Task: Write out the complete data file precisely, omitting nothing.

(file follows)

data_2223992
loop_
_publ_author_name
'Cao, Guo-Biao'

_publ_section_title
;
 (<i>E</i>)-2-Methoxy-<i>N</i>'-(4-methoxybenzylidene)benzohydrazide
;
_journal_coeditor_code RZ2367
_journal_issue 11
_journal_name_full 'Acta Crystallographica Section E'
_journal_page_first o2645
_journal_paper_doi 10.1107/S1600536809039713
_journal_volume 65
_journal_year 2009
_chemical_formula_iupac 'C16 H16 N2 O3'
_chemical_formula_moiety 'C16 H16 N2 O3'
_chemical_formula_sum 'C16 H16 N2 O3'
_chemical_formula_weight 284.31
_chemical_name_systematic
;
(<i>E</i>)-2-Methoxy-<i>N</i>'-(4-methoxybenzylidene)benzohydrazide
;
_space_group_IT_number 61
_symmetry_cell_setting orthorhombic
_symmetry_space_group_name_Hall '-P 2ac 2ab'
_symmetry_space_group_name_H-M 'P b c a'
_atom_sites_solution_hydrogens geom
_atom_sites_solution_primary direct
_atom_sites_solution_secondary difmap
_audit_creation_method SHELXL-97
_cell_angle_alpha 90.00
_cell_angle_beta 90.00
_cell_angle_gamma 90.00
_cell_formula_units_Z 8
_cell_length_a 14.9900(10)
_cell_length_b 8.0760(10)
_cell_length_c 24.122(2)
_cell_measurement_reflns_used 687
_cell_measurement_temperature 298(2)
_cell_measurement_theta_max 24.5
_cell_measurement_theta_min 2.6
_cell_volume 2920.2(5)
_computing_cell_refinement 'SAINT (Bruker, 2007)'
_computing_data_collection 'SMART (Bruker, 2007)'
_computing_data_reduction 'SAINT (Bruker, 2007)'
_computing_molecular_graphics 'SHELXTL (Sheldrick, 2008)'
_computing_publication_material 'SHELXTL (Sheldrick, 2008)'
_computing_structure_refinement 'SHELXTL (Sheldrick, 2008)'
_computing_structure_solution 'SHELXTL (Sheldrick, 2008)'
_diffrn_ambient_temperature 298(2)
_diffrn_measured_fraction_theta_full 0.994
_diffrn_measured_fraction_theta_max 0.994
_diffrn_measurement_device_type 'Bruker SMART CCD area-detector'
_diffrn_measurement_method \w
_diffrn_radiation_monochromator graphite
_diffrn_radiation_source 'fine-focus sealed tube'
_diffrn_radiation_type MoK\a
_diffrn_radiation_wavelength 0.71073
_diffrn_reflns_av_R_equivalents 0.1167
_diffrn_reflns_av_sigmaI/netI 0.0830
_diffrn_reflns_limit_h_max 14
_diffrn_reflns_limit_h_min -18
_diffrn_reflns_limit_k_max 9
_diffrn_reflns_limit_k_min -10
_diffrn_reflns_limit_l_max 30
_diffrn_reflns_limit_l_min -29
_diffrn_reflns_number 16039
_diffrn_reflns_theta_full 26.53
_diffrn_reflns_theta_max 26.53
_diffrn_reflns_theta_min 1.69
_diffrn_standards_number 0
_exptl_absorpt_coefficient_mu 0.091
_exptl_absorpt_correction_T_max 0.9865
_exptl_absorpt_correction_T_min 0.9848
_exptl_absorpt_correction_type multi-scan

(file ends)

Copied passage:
data_2223992
loop_
_publ_author_name
'Cao, Guo-Biao'

_publ_section_title
;
 (<i>E</i>)-2-Methoxy-<i>N</i>'-(4-methoxybenzylidene)benzohydrazide
;
_journal_coeditor_code RZ2367
_journal_issue 11
_journal_name_full 'Acta Crystallographica Section E'
_journal_page_first o2645
_journal_paper_doi 10.1107/S1600536809039713
_journal_volume 65
_journal_year 2009
_chemical_formula_iupac 'C16 H16 N2 O3'
_chemical_formula_moiety 'C16 H16 N2 O3'
_chemical_formula_sum 'C16 H16 N2 O3'
_chemical_formula_weight 284.31
_chemical_name_systematic
;
(<i>E</i>)-2-Methoxy-<i>N</i>'-(4-methoxybenzylidene)benzohydrazide
;
_space_group_IT_number 61
_symmetry_cell_setting orthorhombic
_symmetry_space_group_name_Hall '-P 2ac 2ab'
_symmetry_space_group_name_H-M 'P b c a'
_atom_sites_solution_hydrogens geom
_atom_sites_solution_primary direct
_atom_sites_solution_secondary difmap
_audit_creation_method SHELXL-97
_cell_angle_alpha 90.00
_cell_angle_beta 90.00
_cell_angle_gamma 90.00
_cell_formula_units_Z 8
_cell_length_a 14.9900(10)
_cell_length_b 8.0760(10)
_cell_length_c 24.122(2)
_cell_measurement_reflns_used 687
_cell_measurement_temperature 298(2)
_cell_measurement_theta_max 24.5
_cell_measurement_theta_min 2.6
_cell_volume 2920.2(5)
_computing_cell_refinement 'SAINT (Bruker, 2007)'
_computing_data_collection 'SMART (Bruker, 2007)'
_computing_data_reduction 'SAINT (Bruker, 2007)'
_computing_molecular_graphics 'SHELXTL (Sheldrick, 2008)'
_computing_publication_material 'SHELXTL (Sheldrick, 2008)'
_computing_structure_refinement 'SHELXTL (Sheldrick, 2008)'
_computing_structure_solution 'SHELXTL (Sheldrick, 2008)'
_diffrn_ambient_temperature 298(2)
_diffrn_measured_fraction_theta_full 0.994
_diffrn_measured_fraction_theta_max 0.994
_diffrn_measurement_device_type 'Bruker SMART CCD area-detector'
_diffrn_measurement_method \w
_diffrn_radiation_monochromator graphite
_diffrn_radiation_source 'fine-focus sealed tube'
_diffrn_radiation_type MoK\a
_diffrn_radiation_wavelength 0.71073
_diffrn_reflns_av_R_equivalents 0.1167
_diffrn_reflns_av_sigmaI/netI 0.0830
_diffrn_reflns_limit_h_max 14
_diffrn_reflns_limit_h_min -18
_diffrn_reflns_limit_k_max 9
_diffrn_reflns_limit_k_min -10
_diffrn_reflns_limit_l_max 30
_diffrn_reflns_limit_l_min -29
_diffrn_reflns_number 16039
_diffrn_reflns_theta_full 26.53
_diffrn_reflns_theta_max 26.53
_diffrn_reflns_theta_min 1.69
_diffrn_standards_number 0
_exptl_absorpt_coefficient_mu 0.091
_exptl_absorpt_correction_T_max 0.9865
_exptl_absorpt_correction_T_min 0.9848
_exptl_absorpt_correction_type multi-scan